• Pushpendra Surywanshi
    Colorist
  • Dinesh Yadav
    Sound Recordist
  • Mukesh Yadav
    Sound Recordist
  • Project Type:
    Documentary
  • Genres:
    Social
  • Runtime:
    1 hour 33 seconds
  • Completion Date:
    January 24, 2020
  • Production Budget:
    36,000 USD
  • Country of Origin:
    India
  • Country of Filming:
    India
  • Language:
    English, Telugu
  • Shooting Format:
    Digital
  • Aspect Ratio:
    16:9
  • Film Color:
    Color
  • First-time Filmmaker:
    No
  • Student Project:
    No
Director Biography - Insia Dariwala

Insia Dariwala, is an award-winning international filmmaker, and a TEDX Speaker, who effectively uses her creativity to spotlight difficult topics of society in her films, and other visual communications.

Through her NGOs Sahiyo, and The Hands of Hope Foundation, she has managed to creatively address issues like Female Genital Mutilation-FGM, and Child Sexual Abuse.

She has also successfully executed several community projects engaging the medium of storytelling, and visual arts, in an attempt to mainstream such issues.

Her continuous creative efforts last year resulted in getting the Union Cabinet Minister, Maneka Gandhi to sanction her first ever study on Male Child Sexual Abuse in India, and investigate co-relations between unresolved abuse in boys, and the growing rape/violence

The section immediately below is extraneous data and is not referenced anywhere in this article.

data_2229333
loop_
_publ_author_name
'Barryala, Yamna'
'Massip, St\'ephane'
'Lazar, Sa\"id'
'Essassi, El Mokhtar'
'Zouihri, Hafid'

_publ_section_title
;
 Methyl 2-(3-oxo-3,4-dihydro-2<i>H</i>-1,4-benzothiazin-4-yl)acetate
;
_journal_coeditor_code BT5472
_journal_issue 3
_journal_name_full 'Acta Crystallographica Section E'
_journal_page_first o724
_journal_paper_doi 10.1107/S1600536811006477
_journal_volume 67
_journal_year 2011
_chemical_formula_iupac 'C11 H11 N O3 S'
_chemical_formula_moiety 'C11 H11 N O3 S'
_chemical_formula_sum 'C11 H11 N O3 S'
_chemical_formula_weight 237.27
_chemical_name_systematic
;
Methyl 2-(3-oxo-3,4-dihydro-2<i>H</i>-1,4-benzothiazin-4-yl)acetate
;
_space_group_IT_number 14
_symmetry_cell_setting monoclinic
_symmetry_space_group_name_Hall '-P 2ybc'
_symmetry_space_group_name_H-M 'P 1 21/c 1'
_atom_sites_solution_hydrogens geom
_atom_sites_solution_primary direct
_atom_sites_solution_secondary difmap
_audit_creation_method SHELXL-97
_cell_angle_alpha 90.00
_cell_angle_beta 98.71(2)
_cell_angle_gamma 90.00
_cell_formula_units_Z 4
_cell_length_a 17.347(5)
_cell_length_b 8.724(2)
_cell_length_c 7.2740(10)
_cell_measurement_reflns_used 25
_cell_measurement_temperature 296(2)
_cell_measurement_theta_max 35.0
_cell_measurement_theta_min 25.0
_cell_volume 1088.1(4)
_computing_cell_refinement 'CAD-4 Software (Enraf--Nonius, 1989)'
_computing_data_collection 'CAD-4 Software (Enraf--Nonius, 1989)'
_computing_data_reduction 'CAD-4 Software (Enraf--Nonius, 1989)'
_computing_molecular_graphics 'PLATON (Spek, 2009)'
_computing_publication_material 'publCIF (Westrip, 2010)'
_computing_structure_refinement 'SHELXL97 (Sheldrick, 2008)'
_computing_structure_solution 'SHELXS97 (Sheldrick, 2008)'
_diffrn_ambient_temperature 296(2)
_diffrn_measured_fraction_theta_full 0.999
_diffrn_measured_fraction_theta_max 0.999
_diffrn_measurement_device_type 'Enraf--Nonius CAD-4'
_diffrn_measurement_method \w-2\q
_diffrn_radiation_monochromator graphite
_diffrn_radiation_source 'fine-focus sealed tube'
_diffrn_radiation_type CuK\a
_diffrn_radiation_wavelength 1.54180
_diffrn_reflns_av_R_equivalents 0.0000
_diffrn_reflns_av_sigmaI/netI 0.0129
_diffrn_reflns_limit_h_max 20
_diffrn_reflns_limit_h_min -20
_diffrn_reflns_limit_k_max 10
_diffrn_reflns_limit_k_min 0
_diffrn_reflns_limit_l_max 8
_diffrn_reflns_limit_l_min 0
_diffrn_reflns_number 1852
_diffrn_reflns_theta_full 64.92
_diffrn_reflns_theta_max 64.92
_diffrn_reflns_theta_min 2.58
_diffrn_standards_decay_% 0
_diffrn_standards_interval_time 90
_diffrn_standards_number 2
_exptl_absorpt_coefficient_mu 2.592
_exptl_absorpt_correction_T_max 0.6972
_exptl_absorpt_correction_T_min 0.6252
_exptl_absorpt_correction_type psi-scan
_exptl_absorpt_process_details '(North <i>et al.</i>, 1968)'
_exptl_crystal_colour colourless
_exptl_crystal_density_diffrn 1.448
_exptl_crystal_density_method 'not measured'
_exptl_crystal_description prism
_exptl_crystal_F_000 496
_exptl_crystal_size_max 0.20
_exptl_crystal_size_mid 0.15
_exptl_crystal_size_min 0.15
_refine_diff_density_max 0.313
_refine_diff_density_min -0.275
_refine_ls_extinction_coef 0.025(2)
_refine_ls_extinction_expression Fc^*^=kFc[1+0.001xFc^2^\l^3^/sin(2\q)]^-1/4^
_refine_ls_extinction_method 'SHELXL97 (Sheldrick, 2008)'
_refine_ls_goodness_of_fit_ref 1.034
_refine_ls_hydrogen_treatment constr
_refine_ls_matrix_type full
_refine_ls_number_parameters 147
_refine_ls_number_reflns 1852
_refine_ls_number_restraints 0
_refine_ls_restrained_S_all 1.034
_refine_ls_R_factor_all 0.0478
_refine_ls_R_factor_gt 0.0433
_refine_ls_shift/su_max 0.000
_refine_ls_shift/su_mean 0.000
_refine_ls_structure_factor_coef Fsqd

culture in India.

Insia also became instrumental in amending compensation laws for boys under the children's act in India. Currently she is the Project lead in India for Hollywood Health & Society, California, and has successfully executed a nationwide campaign on creating Cancer awareness in India through a PSA film called Say No To Pain, which was aired in theaters, social media and national television.
The has been viewed by 1 billion people in just 6 months .
Insia was also roped in as a Creative Campaign strategist for Global Health Strategies, a New York based organisation, who ran a campaign on unsafe abortion- My Body My Choice,
released in 2019 .

Her recent awards include the Shoorveer Award, the prestigious Women have Wings courage award, U.S.A, and the We the Women award, in India, hosted by U.N Women. On Women’s day in 2018, she featured as one of the 100 most inspiring women of